Mar. 15th, 2015

teradyneezeri: (Default)
These days, I wish the mobile app craze would die off. Being forced or harassed into using a mobile app instead of a website is not only inconvenient, but outright rude. I understand that it is a trend, but it is a trend of people who are effectively brainwashed by predatory marketing teams.

Now, I am somewhat biased due to my views in support of open standards and technology, but when I am told to 「download an app for iOS」 on a Firefox OS handset, or told that a website 「does not support」 a mobile platform, that tells me the people behind the app are either very elitist, or blind to the fact that their product would likely be better served as an HTML5 web app.

At the moment, I have DMOZ, DreamWidth, a text editor (Dillenger), a multi-protocol IM client (Trillian for XMPP, YIM, AIM, and ICQ), and an IRC client (Kiwi IRC), all open in my web browser. The only thing running that is not it it is my music player, Nightingale, but that could be run inside of it since it is just a XULRunner application. If I were using one of my handsets (iPhone 4 with iOS, HTC One with Android, Lumia 1020 with Windows Phone, ZTE Open C with Firefox OS) prior to the App Craze and just after the first iPhone launch, I could easily find web apps that would work on all four of them.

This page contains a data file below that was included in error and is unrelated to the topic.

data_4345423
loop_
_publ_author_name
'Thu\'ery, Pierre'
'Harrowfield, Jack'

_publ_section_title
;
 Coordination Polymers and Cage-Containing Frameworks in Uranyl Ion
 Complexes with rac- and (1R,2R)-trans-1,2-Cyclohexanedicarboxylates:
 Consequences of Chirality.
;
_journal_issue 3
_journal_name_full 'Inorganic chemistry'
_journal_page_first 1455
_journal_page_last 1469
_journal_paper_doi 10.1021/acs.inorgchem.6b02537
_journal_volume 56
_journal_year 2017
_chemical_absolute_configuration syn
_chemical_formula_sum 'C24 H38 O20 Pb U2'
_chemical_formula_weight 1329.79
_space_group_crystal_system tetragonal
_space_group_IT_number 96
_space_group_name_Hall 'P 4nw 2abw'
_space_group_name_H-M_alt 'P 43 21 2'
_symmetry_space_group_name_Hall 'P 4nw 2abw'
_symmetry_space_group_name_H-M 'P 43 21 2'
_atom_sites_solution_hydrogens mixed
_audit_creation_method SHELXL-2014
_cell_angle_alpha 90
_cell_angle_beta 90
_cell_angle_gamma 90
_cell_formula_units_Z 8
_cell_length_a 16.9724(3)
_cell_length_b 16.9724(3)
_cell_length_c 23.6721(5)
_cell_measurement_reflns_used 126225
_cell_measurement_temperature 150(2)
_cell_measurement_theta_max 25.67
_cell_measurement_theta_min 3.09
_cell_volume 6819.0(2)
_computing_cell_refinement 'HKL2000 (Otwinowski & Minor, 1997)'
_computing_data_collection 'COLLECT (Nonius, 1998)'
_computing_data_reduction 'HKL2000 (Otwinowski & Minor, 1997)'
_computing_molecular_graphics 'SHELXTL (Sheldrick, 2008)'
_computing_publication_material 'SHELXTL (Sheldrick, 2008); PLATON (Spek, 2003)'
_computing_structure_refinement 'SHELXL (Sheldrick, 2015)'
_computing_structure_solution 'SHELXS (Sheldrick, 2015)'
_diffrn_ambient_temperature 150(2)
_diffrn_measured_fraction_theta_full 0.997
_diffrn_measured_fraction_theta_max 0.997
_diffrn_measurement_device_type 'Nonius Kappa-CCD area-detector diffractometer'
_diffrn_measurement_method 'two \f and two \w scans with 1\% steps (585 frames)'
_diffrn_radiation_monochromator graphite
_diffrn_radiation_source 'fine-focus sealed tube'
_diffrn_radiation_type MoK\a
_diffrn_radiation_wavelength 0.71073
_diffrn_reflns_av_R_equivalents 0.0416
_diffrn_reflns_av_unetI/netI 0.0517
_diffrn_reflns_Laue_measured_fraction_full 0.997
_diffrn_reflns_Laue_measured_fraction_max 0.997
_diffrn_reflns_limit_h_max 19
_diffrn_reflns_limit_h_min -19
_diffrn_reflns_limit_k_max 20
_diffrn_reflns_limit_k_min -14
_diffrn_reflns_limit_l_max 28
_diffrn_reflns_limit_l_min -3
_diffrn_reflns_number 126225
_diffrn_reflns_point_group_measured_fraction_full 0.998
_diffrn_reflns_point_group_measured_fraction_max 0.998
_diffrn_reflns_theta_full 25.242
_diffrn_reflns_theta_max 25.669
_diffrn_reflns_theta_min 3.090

I find it so frustrating when I see someone talk about a 「great new service」, only to find that it requires an app for iOS or Android, and your mobile number as a log-in. I do not even give out my number unless I know the person will not give it to others, so to require it as a method to log in is simply stupid to me. It is even worse that finding a web app which requires Chrome and an app from the Chrome App Store. I see it as a sign of laziness at best, and a slap in the face to the open web at worst.



As far as the trigger for this minor rant, it was actually the fact that I was trying to find a good web IM client that supported Yahoo, as the IM+ Yahoo connection was broken. I had forgotten about Trillian at the time, and decided to look at some of the others that I had used. Of those that still remained, all but two were gone: eBuddy, and imo.im. Both of these had become closed mobile-only networks with their own protocols, rather than sticking with the original multi-protocol client system. Sadly, my favourite, Meebo, was purchased by Google and promptly taken apart though an acquihire--where a company is bought solely for its employees. (As an aside, I see acquihire schemes as unethical, though that is simply my opinion.)

Aside: I really should put down the $60 for the lifetime Trillian Pro feature set, especially if it means they will continue developing the web client.

August 2015

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